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A Potential End to the Fed’s Fury?

A Potential End to the Fed’s Fury?

The Federal Reserve’s interest rate rampage continues as the S&P 500 and broader market officially enter bear market territory.

But this isn’t the end of the world. Quite the opposite.

In fact, today I’ll be giving you four key signals that will eventually confirm the Fed’s fury is ending. Follow them to find out when the market really hits bottom … and you’ve got a golden ticket to future gains.

Click here to watch this week’s video or click on the image below:

TRANSCRIPT

Hello everyone, it’s Ted Bauman here with Big Picture, Big Profits, with your Friday video. I’m editor of The Bauman Letter. If you’d like to subscribe to that letter, you can click on the little icon up in the left-hand corner, or you can click on the link below in the description. We’re doing great guns with our dividend payers this year. We are beating the market by a hefty percentage, and that’s really been the strategy. We’re focusing on companies that make good money, have good strong moats, paid good dividends, so that even if the market falls, you’re still getting that great return.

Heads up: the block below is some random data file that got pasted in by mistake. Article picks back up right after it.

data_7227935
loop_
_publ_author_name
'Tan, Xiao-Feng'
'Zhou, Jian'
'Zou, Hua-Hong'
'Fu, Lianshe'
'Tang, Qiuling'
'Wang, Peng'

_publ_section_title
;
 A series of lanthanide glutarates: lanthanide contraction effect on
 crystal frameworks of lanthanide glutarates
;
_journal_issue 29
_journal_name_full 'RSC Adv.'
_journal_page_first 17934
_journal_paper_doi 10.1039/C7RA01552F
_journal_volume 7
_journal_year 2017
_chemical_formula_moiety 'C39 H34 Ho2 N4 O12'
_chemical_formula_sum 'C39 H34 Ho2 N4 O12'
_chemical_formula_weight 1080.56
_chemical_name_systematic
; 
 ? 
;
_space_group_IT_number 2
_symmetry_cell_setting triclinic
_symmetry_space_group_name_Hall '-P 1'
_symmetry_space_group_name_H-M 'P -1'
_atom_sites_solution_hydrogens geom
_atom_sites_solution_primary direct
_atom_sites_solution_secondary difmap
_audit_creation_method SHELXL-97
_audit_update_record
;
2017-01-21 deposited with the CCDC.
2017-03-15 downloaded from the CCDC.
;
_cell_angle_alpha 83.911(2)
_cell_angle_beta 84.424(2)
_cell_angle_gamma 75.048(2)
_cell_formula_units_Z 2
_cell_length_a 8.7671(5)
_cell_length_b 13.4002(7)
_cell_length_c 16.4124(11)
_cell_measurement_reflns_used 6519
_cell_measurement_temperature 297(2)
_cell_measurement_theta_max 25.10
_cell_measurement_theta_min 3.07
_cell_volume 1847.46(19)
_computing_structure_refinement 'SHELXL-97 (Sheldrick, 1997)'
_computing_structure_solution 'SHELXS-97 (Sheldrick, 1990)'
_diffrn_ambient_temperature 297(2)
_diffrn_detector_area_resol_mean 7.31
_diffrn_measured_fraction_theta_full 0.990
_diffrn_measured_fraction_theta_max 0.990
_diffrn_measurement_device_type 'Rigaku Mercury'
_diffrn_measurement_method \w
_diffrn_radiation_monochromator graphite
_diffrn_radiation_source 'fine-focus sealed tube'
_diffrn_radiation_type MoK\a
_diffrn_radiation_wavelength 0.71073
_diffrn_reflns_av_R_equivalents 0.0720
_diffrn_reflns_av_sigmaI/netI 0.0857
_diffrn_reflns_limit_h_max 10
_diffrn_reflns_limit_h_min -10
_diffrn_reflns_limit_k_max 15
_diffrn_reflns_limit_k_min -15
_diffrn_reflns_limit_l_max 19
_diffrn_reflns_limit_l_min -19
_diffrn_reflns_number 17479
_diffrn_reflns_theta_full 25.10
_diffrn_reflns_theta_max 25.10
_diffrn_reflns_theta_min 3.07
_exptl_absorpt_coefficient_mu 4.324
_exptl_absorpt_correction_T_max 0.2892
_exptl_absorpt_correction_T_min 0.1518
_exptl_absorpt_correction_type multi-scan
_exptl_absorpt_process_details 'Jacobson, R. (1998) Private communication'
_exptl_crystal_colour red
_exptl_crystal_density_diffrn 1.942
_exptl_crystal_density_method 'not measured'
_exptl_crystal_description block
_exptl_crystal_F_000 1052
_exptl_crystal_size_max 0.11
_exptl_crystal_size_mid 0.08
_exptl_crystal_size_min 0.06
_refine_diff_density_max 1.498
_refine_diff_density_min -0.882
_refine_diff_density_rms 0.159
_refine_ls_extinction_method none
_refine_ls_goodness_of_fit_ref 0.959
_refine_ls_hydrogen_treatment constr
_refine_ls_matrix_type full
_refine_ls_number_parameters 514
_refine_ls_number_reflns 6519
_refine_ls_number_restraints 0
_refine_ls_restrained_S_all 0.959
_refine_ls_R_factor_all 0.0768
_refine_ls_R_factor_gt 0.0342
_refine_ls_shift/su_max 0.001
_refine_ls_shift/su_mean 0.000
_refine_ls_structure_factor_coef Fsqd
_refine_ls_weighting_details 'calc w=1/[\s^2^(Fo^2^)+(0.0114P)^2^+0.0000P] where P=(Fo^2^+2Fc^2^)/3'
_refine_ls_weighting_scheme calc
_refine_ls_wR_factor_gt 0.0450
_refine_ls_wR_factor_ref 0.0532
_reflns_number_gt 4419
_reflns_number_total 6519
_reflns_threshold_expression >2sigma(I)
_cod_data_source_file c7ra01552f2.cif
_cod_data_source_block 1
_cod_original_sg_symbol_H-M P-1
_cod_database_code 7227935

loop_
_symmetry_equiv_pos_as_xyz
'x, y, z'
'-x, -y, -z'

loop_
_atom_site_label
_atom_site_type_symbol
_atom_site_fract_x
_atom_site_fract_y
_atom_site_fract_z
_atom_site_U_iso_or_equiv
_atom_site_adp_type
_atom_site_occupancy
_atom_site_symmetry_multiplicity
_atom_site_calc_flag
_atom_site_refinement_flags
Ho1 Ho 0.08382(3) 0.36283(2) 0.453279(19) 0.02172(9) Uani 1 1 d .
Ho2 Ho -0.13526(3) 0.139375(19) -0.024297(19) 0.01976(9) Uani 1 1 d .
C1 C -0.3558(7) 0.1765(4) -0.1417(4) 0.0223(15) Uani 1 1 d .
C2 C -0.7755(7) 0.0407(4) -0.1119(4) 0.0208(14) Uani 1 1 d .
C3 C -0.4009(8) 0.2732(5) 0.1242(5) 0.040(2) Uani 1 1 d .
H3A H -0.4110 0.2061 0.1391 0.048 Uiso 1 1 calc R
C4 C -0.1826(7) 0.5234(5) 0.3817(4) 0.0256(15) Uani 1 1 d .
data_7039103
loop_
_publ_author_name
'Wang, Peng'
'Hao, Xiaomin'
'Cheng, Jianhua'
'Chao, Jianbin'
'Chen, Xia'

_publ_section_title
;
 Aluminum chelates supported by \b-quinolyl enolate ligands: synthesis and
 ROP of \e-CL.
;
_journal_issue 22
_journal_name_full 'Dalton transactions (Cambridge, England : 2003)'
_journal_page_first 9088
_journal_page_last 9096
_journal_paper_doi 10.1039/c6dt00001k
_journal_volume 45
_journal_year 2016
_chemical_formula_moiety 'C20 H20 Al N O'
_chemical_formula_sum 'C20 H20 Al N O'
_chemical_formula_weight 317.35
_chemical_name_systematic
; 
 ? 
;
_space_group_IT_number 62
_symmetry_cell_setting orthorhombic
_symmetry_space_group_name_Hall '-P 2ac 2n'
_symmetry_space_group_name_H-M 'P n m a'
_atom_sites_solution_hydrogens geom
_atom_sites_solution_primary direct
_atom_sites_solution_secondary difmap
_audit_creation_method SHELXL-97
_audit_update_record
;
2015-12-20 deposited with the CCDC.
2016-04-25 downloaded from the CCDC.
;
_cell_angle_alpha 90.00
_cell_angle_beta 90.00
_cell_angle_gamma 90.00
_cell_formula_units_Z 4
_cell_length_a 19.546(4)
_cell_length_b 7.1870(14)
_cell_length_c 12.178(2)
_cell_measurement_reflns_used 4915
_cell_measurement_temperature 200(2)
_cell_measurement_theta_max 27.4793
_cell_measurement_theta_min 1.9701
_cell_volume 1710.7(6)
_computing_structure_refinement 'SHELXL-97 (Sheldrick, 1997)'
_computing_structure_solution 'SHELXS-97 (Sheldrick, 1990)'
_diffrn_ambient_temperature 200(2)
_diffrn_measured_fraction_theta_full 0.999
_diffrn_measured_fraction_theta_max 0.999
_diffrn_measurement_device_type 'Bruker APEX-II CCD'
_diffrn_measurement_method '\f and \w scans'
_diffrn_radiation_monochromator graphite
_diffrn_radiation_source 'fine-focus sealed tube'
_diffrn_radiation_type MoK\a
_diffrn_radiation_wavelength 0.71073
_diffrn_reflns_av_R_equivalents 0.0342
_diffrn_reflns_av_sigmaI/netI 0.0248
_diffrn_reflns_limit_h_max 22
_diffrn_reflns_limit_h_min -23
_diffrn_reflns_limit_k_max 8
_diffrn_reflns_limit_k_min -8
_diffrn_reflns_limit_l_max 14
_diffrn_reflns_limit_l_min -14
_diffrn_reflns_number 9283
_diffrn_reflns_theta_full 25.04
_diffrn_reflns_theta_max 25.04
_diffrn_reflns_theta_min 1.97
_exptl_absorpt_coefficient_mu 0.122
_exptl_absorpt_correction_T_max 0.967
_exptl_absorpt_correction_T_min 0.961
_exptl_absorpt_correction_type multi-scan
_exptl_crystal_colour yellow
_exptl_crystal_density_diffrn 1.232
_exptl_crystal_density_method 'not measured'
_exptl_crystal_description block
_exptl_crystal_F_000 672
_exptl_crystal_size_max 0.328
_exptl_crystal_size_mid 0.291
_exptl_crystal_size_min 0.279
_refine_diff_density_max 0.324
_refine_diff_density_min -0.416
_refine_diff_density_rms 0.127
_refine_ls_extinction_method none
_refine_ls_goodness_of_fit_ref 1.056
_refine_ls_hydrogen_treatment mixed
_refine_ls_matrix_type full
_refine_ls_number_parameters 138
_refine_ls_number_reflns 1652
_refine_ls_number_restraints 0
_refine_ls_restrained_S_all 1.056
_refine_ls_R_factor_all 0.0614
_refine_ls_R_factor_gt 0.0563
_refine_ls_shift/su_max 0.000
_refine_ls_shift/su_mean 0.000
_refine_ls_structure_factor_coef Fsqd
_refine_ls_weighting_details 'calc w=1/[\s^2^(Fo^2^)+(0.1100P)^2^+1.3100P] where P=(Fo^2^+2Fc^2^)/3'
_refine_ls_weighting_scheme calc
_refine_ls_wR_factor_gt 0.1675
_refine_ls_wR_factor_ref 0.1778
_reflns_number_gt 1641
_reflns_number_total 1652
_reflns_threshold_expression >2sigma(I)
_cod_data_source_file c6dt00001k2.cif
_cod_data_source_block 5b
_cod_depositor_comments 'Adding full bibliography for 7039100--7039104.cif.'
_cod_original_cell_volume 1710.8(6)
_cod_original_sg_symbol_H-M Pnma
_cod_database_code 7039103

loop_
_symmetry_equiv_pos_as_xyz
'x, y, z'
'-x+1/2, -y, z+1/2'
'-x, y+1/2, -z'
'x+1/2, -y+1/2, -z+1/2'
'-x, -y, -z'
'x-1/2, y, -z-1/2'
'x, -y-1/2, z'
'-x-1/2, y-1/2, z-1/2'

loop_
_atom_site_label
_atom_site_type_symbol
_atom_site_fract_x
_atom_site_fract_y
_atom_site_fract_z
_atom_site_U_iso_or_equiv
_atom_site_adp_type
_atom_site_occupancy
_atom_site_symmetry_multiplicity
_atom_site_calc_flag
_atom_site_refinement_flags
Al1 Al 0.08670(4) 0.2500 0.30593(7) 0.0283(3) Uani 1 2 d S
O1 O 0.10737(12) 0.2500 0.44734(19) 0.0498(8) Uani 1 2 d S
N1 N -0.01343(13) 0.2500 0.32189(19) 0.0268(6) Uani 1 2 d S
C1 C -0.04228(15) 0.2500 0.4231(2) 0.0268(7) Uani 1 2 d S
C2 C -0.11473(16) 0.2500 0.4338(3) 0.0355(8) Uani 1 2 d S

Three things happened in the market today. Even though I’m here, in South Africa, you can see I’m wearing my cold weather clothing, because it’s really cold here in Cape Town. Three things happened this week. First, we officially entered a bear market in the S&P 500, which means despite the fact that the Nasdaq hit bear quite a bit earlier this year, now the broader market is officially in bear territory. Really, the question is what happens after that? I’m going to be talking about that just now.